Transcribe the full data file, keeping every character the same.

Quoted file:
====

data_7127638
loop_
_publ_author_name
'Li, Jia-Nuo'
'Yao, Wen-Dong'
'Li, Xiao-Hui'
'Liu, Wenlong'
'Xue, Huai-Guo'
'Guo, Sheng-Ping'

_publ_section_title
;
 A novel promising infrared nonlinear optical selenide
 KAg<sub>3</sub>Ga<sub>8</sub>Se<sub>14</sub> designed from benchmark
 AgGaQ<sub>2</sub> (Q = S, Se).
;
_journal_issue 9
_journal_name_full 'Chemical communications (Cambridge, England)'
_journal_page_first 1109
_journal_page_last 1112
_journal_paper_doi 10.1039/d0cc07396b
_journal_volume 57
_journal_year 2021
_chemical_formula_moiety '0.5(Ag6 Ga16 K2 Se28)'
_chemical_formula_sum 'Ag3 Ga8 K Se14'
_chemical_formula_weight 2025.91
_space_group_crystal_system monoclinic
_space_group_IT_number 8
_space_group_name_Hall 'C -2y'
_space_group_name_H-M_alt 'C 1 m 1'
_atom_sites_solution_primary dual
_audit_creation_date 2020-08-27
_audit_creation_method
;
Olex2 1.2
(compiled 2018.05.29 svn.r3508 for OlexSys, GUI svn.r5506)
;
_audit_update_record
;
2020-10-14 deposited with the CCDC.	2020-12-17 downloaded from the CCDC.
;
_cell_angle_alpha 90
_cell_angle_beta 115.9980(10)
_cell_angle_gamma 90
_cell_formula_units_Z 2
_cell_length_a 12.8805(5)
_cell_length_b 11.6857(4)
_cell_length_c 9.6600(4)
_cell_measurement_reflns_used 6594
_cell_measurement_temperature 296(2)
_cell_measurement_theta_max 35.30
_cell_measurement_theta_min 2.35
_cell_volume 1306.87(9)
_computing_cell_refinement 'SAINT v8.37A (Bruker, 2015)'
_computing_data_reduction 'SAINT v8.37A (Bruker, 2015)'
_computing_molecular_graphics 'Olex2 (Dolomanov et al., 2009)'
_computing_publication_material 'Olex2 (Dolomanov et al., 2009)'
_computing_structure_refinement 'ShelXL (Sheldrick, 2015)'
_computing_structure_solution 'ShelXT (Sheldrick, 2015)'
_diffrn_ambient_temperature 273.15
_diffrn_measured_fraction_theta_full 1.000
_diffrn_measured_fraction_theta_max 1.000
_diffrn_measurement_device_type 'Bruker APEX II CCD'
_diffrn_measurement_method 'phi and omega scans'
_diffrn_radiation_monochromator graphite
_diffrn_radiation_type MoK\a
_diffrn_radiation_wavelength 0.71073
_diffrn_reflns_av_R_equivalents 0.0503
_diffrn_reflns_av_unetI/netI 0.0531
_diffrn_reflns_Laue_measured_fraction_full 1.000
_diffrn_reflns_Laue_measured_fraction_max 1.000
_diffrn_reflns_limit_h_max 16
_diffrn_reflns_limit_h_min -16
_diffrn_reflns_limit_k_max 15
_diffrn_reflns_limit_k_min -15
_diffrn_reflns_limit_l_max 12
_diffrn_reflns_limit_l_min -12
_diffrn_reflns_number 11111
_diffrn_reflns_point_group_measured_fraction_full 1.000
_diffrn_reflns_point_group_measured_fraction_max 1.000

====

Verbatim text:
data_7127638
loop_
_publ_author_name
'Li, Jia-Nuo'
'Yao, Wen-Dong'
'Li, Xiao-Hui'
'Liu, Wenlong'
'Xue, Huai-Guo'
'Guo, Sheng-Ping'

_publ_section_title
;
 A novel promising infrared nonlinear optical selenide
 KAg<sub>3</sub>Ga<sub>8</sub>Se<sub>14</sub> designed from benchmark
 AgGaQ<sub>2</sub> (Q = S, Se).
;
_journal_issue 9
_journal_name_full 'Chemical communications (Cambridge, England)'
_journal_page_first 1109
_journal_page_last 1112
_journal_paper_doi 10.1039/d0cc07396b
_journal_volume 57
_journal_year 2021
_chemical_formula_moiety '0.5(Ag6 Ga16 K2 Se28)'
_chemical_formula_sum 'Ag3 Ga8 K Se14'
_chemical_formula_weight 2025.91
_space_group_crystal_system monoclinic
_space_group_IT_number 8
_space_group_name_Hall 'C -2y'
_space_group_name_H-M_alt 'C 1 m 1'
_atom_sites_solution_primary dual
_audit_creation_date 2020-08-27
_audit_creation_method
;
Olex2 1.2
(compiled 2018.05.29 svn.r3508 for OlexSys, GUI svn.r5506)
;
_audit_update_record
;
2020-10-14 deposited with the CCDC.	2020-12-17 downloaded from the CCDC.
;
_cell_angle_alpha 90
_cell_angle_beta 115.9980(10)
_cell_angle_gamma 90
_cell_formula_units_Z 2
_cell_length_a 12.8805(5)
_cell_length_b 11.6857(4)
_cell_length_c 9.6600(4)
_cell_measurement_reflns_used 6594
_cell_measurement_temperature 296(2)
_cell_measurement_theta_max 35.30
_cell_measurement_theta_min 2.35
_cell_volume 1306.87(9)
_computing_cell_refinement 'SAINT v8.37A (Bruker, 2015)'
_computing_data_reduction 'SAINT v8.37A (Bruker, 2015)'
_computing_molecular_graphics 'Olex2 (Dolomanov et al., 2009)'
_computing_publication_material 'Olex2 (Dolomanov et al., 2009)'
_computing_structure_refinement 'ShelXL (Sheldrick, 2015)'
_computing_structure_solution 'ShelXT (Sheldrick, 2015)'
_diffrn_ambient_temperature 273.15
_diffrn_measured_fraction_theta_full 1.000
_diffrn_measured_fraction_theta_max 1.000
_diffrn_measurement_device_type 'Bruker APEX II CCD'
_diffrn_measurement_method 'phi and omega scans'
_diffrn_radiation_monochromator graphite
_diffrn_radiation_type MoK\a
_diffrn_radiation_wavelength 0.71073
_diffrn_reflns_av_R_equivalents 0.0503
_diffrn_reflns_av_unetI/netI 0.0531
_diffrn_reflns_Laue_measured_fraction_full 1.000
_diffrn_reflns_Laue_measured_fraction_max 1.000
_diffrn_reflns_limit_h_max 16
_diffrn_reflns_limit_h_min -16
_diffrn_reflns_limit_k_max 15
_diffrn_reflns_limit_k_min -15
_diffrn_reflns_limit_l_max 12
_diffrn_reflns_limit_l_min -12
_diffrn_reflns_number 11111
_diffrn_reflns_point_group_measured_fraction_full 1.000
_diffrn_reflns_point_group_measured_fraction_max 1.000